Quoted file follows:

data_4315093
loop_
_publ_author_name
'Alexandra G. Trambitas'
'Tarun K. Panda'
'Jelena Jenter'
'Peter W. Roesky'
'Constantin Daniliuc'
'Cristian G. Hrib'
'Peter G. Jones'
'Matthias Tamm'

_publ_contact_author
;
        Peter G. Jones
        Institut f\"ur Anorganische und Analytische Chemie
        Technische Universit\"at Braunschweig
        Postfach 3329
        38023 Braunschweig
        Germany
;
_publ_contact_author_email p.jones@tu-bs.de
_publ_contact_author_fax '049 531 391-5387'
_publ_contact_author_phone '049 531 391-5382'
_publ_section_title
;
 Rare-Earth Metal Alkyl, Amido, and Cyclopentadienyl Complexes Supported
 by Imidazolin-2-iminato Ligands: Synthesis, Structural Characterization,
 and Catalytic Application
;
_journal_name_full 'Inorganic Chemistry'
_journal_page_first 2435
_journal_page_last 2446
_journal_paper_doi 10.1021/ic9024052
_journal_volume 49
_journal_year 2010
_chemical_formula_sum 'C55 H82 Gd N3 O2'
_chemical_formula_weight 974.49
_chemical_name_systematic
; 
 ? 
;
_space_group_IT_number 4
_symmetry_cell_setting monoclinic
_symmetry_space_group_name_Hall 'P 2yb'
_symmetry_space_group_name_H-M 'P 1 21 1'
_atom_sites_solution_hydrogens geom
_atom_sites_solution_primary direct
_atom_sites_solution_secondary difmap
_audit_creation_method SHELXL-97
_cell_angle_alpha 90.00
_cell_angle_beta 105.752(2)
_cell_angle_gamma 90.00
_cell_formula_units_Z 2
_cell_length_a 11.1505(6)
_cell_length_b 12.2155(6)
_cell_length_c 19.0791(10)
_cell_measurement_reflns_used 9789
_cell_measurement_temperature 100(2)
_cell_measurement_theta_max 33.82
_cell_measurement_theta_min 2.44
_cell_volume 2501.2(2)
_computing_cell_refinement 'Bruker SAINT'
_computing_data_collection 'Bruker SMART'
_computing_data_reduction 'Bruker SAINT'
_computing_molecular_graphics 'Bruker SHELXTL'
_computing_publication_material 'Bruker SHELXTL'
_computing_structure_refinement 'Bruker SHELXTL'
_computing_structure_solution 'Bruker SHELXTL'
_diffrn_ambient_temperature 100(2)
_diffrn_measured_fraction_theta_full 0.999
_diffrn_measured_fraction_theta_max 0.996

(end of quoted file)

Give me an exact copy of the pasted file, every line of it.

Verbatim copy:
data_4315093
loop_
_publ_author_name
'Alexandra G. Trambitas'
'Tarun K. Panda'
'Jelena Jenter'
'Peter W. Roesky'
'Constantin Daniliuc'
'Cristian G. Hrib'
'Peter G. Jones'
'Matthias Tamm'

_publ_contact_author
;
        Peter G. Jones
        Institut f\"ur Anorganische und Analytische Chemie
        Technische Universit\"at Braunschweig
        Postfach 3329
        38023 Braunschweig
        Germany
;
_publ_contact_author_email p.jones@tu-bs.de
_publ_contact_author_fax '049 531 391-5387'
_publ_contact_author_phone '049 531 391-5382'
_publ_section_title
;
 Rare-Earth Metal Alkyl, Amido, and Cyclopentadienyl Complexes Supported
 by Imidazolin-2-iminato Ligands: Synthesis, Structural Characterization,
 and Catalytic Application
;
_journal_name_full 'Inorganic Chemistry'
_journal_page_first 2435
_journal_page_last 2446
_journal_paper_doi 10.1021/ic9024052
_journal_volume 49
_journal_year 2010
_chemical_formula_sum 'C55 H82 Gd N3 O2'
_chemical_formula_weight 974.49
_chemical_name_systematic
; 
 ? 
;
_space_group_IT_number 4
_symmetry_cell_setting monoclinic
_symmetry_space_group_name_Hall 'P 2yb'
_symmetry_space_group_name_H-M 'P 1 21 1'
_atom_sites_solution_hydrogens geom
_atom_sites_solution_primary direct
_atom_sites_solution_secondary difmap
_audit_creation_method SHELXL-97
_cell_angle_alpha 90.00
_cell_angle_beta 105.752(2)
_cell_angle_gamma 90.00
_cell_formula_units_Z 2
_cell_length_a 11.1505(6)
_cell_length_b 12.2155(6)
_cell_length_c 19.0791(10)
_cell_measurement_reflns_used 9789
_cell_measurement_temperature 100(2)
_cell_measurement_theta_max 33.82
_cell_measurement_theta_min 2.44
_cell_volume 2501.2(2)
_computing_cell_refinement 'Bruker SAINT'
_computing_data_collection 'Bruker SMART'
_computing_data_reduction 'Bruker SAINT'
_computing_molecular_graphics 'Bruker SHELXTL'
_computing_publication_material 'Bruker SHELXTL'
_computing_structure_refinement 'Bruker SHELXTL'
_computing_structure_solution 'Bruker SHELXTL'
_diffrn_ambient_temperature 100(2)
_diffrn_measured_fraction_theta_full 0.999
_diffrn_measured_fraction_theta_max 0.996